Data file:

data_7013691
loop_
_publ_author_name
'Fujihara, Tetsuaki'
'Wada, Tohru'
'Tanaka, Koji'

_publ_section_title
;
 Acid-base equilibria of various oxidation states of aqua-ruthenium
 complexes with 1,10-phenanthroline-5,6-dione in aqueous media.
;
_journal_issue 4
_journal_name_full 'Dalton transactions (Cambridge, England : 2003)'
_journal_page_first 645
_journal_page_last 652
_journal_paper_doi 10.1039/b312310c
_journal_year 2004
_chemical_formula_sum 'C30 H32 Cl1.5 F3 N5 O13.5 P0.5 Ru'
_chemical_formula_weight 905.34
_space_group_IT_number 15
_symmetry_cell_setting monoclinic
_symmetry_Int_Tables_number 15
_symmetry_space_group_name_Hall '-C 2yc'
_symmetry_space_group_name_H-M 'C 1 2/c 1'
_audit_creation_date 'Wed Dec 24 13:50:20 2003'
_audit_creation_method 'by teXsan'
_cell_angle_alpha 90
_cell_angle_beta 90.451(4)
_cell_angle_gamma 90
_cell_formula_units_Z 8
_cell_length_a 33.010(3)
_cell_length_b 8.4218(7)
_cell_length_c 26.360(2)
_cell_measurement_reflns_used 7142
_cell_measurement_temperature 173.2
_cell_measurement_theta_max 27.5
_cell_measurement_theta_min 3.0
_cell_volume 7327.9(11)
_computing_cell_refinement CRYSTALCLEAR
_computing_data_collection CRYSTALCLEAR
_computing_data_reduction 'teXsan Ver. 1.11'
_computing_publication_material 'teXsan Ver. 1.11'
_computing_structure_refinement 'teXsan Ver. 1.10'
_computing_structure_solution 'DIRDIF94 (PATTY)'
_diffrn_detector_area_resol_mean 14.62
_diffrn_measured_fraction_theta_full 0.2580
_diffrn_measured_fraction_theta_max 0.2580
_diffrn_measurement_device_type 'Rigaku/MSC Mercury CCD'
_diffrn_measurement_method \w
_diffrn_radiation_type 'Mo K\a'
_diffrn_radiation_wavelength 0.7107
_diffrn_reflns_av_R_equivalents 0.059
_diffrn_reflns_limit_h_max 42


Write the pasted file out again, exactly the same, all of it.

data_7013691
loop_
_publ_author_name
'Fujihara, Tetsuaki'
'Wada, Tohru'
'Tanaka, Koji'

_publ_section_title
;
 Acid-base equilibria of various oxidation states of aqua-ruthenium
 complexes with 1,10-phenanthroline-5,6-dione in aqueous media.
;
_journal_issue 4
_journal_name_full 'Dalton transactions (Cambridge, England : 2003)'
_journal_page_first 645
_journal_page_last 652
_journal_paper_doi 10.1039/b312310c
_journal_year 2004
_chemical_formula_sum 'C30 H32 Cl1.5 F3 N5 O13.5 P0.5 Ru'
_chemical_formula_weight 905.34
_space_group_IT_number 15
_symmetry_cell_setting monoclinic
_symmetry_Int_Tables_number 15
_symmetry_space_group_name_Hall '-C 2yc'
_symmetry_space_group_name_H-M 'C 1 2/c 1'
_audit_creation_date 'Wed Dec 24 13:50:20 2003'
_audit_creation_method 'by teXsan'
_cell_angle_alpha 90
_cell_angle_beta 90.451(4)
_cell_angle_gamma 90
_cell_formula_units_Z 8
_cell_length_a 33.010(3)
_cell_length_b 8.4218(7)
_cell_length_c 26.360(2)
_cell_measurement_reflns_used 7142
_cell_measurement_temperature 173.2
_cell_measurement_theta_max 27.5
_cell_measurement_theta_min 3.0
_cell_volume 7327.9(11)
_computing_cell_refinement CRYSTALCLEAR
_computing_data_collection CRYSTALCLEAR
_computing_data_reduction 'teXsan Ver. 1.11'
_computing_publication_material 'teXsan Ver. 1.11'
_computing_structure_refinement 'teXsan Ver. 1.10'
_computing_structure_solution 'DIRDIF94 (PATTY)'
_diffrn_detector_area_resol_mean 14.62
_diffrn_measured_fraction_theta_full 0.2580
_diffrn_measured_fraction_theta_max 0.2580
_diffrn_measurement_device_type 'Rigaku/MSC Mercury CCD'
_diffrn_measurement_method \w
_diffrn_radiation_type 'Mo K\a'
_diffrn_radiation_wavelength 0.7107
_diffrn_reflns_av_R_equivalents 0.059
_diffrn_reflns_limit_h_max 42